In their view, the current cash rate level is as tight as households have experienced in Australia. They expect household spending to deteriorate further over the coming quarters, leading to softer business confidence and a weaker labour market. “These dynamics should allow the RBA to begin an easing cycle in the second half of 2024,” they said.

4. India and Indonesia leading the wave of strong growth momentum
Chang, Kakuchi, Bowe, and Ganga are especially constructive on India’s economy and forecast strong GDP growth of around 7 per cent year-on-year in 2024, driven by resilient domestic demand, as well as strong growth in capital expenditure.

Despite weaker foreign direct investment, foreign portfolio investment is improving significantly, which they estimate will create a $50 billion balance of payments surplus in 2024, versus a $9.1 billion deficit in 2023. This is due to strong equity market performance and the anticipated inclusion of Indian government bonds in global emerging market bond indices later this year.

They are equally positive on the outlook for Indonesia and forecast stable GDP growth in 2024 at around 5 per cent yoy. Although they expect a small current account deficit of -1 per cent this year due to lower commodity prices, Indonesia’s economic prospects remain promising, they said. Among other Asian emerging markets, they expect strong real GDP expansion in the Philippines and Vietnam. Emerging markets finished 2023 on a strong footing, and they continue to see space for some EM Asia currencies to appreciate.

Investment implications
“The Fed’s expected rate cuts, which would cause US treasury yields to fall and the dollar to weaken, will have varied implications for Asia Pacific economies,” Chang, Kakuchi, Bowe, and Ganga said. Over the cyclical horizon, given Australia’s rate-sensitive market, they favour an overweight to long-dated Australian Commonwealth government bonds, with 10-year rates likely to outperform Treasuries.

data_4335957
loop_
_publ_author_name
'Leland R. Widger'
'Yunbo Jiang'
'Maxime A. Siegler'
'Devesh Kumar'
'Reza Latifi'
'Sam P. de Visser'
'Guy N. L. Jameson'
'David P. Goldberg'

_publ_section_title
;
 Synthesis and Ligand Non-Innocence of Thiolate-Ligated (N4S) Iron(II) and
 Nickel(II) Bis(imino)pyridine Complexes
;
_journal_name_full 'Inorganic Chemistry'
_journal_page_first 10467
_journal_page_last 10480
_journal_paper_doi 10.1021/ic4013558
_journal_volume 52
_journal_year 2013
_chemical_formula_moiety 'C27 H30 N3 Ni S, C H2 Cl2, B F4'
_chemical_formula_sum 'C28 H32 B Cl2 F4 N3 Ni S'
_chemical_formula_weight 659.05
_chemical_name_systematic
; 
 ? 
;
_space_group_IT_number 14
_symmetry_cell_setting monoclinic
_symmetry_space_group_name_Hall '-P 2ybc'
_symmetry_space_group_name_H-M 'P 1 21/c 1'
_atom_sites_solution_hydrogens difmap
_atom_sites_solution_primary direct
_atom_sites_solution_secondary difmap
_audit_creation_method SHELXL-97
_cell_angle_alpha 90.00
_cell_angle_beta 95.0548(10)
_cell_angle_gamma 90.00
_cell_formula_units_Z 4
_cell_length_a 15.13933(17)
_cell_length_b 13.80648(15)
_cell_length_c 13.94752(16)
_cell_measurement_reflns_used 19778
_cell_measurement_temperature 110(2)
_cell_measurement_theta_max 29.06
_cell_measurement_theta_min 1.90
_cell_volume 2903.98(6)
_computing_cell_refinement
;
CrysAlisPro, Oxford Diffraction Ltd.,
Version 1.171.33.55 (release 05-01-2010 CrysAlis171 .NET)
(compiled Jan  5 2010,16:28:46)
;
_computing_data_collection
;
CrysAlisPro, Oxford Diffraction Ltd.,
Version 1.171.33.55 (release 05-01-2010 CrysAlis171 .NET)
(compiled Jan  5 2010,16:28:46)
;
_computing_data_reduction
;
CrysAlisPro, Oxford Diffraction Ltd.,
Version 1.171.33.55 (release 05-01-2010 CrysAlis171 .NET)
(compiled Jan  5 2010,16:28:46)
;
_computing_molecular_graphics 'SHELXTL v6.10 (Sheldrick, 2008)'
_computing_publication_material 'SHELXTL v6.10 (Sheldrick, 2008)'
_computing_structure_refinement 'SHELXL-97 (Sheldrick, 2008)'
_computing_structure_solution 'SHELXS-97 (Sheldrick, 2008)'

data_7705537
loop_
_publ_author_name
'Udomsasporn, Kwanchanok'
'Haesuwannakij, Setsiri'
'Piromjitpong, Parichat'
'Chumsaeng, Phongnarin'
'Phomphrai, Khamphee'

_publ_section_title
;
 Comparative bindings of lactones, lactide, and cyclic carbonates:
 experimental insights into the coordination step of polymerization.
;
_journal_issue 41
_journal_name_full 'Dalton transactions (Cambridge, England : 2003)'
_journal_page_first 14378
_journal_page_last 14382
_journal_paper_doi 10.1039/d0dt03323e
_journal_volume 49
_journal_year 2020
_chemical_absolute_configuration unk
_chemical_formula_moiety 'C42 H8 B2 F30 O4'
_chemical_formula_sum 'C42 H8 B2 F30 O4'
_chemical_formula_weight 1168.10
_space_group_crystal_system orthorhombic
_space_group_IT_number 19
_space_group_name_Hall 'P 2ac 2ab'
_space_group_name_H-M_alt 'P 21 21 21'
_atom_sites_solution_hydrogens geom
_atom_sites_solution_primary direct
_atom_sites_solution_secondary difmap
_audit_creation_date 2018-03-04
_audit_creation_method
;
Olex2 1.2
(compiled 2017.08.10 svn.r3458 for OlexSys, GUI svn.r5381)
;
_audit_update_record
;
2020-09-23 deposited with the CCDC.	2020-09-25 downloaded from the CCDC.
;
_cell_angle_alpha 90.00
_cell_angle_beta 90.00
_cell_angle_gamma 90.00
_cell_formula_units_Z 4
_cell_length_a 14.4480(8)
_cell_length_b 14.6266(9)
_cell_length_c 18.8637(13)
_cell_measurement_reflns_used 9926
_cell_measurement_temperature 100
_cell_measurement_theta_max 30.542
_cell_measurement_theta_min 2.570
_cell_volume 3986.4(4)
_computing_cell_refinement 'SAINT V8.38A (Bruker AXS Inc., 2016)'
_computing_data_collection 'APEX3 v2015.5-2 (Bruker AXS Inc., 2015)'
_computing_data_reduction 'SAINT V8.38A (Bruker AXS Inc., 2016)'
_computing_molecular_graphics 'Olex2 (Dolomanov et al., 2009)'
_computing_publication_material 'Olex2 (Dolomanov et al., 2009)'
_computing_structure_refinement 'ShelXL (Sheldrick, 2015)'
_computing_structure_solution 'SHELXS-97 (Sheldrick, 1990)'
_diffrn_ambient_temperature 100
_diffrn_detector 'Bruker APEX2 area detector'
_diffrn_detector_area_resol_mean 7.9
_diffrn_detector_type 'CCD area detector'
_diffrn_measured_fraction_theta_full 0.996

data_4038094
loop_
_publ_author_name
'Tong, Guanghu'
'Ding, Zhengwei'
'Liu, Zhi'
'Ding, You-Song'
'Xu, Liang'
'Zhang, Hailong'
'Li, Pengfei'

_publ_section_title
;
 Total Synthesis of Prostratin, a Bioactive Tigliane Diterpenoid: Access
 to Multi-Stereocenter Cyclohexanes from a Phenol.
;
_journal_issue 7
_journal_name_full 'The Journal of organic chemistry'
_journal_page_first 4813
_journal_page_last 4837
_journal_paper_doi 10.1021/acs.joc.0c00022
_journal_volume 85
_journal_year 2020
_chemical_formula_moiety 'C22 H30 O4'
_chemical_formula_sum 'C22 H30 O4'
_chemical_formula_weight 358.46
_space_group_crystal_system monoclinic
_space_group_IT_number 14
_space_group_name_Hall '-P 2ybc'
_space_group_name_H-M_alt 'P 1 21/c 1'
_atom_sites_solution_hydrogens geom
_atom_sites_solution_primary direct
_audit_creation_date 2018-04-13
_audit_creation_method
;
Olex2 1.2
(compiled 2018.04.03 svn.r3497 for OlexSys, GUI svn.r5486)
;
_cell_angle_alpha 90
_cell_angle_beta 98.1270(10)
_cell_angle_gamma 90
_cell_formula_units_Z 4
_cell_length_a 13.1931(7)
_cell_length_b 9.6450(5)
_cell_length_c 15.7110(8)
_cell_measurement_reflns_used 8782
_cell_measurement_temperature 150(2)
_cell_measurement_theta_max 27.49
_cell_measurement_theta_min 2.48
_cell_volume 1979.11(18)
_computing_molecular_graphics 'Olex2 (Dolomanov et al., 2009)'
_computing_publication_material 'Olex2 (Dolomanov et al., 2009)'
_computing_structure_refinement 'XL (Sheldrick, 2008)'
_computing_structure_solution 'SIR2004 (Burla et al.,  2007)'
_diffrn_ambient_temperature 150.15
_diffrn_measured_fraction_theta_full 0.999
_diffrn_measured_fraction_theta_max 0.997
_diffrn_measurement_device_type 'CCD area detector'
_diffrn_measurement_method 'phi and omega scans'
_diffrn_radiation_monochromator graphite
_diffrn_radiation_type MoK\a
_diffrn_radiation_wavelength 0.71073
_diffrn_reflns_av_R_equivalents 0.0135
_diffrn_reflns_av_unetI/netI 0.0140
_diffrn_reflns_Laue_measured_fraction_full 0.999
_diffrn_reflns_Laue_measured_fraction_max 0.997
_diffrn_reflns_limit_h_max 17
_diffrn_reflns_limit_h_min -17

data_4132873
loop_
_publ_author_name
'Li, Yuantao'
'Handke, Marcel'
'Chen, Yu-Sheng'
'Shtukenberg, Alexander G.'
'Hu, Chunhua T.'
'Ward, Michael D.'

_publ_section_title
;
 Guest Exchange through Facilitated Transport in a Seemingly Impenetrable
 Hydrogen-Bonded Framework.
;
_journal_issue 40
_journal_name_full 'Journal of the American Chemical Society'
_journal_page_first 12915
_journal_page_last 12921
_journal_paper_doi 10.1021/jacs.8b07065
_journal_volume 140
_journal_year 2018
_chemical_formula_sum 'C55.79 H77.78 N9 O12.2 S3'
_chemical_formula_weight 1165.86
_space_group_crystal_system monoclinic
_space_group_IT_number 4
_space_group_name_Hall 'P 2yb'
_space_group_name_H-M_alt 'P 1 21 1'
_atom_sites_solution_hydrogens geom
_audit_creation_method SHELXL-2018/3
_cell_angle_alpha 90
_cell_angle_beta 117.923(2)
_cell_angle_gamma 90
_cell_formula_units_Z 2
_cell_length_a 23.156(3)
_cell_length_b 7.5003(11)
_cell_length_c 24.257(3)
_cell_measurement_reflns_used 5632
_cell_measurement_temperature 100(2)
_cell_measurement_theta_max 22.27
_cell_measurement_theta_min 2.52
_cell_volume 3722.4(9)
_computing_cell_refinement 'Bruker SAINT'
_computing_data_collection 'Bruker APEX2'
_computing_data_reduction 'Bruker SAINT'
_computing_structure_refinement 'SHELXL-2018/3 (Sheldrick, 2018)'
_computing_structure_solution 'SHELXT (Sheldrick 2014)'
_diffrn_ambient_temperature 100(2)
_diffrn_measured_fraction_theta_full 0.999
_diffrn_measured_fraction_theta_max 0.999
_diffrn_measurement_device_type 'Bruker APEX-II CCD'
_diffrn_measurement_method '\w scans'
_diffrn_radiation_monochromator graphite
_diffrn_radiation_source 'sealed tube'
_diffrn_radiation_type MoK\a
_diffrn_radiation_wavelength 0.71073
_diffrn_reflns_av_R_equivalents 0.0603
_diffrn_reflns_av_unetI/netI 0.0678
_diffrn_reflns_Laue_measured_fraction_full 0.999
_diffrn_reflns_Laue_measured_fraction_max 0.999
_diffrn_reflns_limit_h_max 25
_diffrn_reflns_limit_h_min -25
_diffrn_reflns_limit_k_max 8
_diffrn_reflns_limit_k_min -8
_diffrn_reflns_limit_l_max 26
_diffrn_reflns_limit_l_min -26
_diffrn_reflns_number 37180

They expect Japanese rates to underperform global rates given the BOJ’s gradual policy normalization in 2024 and the rise in term premium. They favour an underweight position to Japanese duration.

Interest rates on 10-year China government bonds (CGBs) are expected to have relatively low volatility and be range-bound at around 2.5 per cent with limited correlation to treasuries, they said. Between CGBs and policy banks, they favour an underweight to the latter, given tight spreads and upside surprise in supply from their role in the pledged supplementary lending programme.

Indian government bonds offer value, in their view, with 3+ per cent real yields on 12-month forward inflation estimates. The same goes for Indonesian government bonds, which offer nearly 4 per cent real yield even on a spot inflation basis and have favourable demand-supply dynamics. They are positive on the Indonesian rupiah and Indian rupee as they expect reform-based governance to continue post-elections and the economies to remain secular drivers of emerging market growth.

In Asia credit, they expect more issuance this year after a rather dry 2023, supported by reinvestment demand from bond maturities. In investment grade credit, they see opportunities in some Japanese banks, as well as Australian companies in defensive sectors that are less exposed to discretionary household spending and that are expected to benefit from strong population growth and elevated – though moderating – inflation, such as toll roads and regulated utilities. For high yield, they see value in select Chinese and Indonesian companies.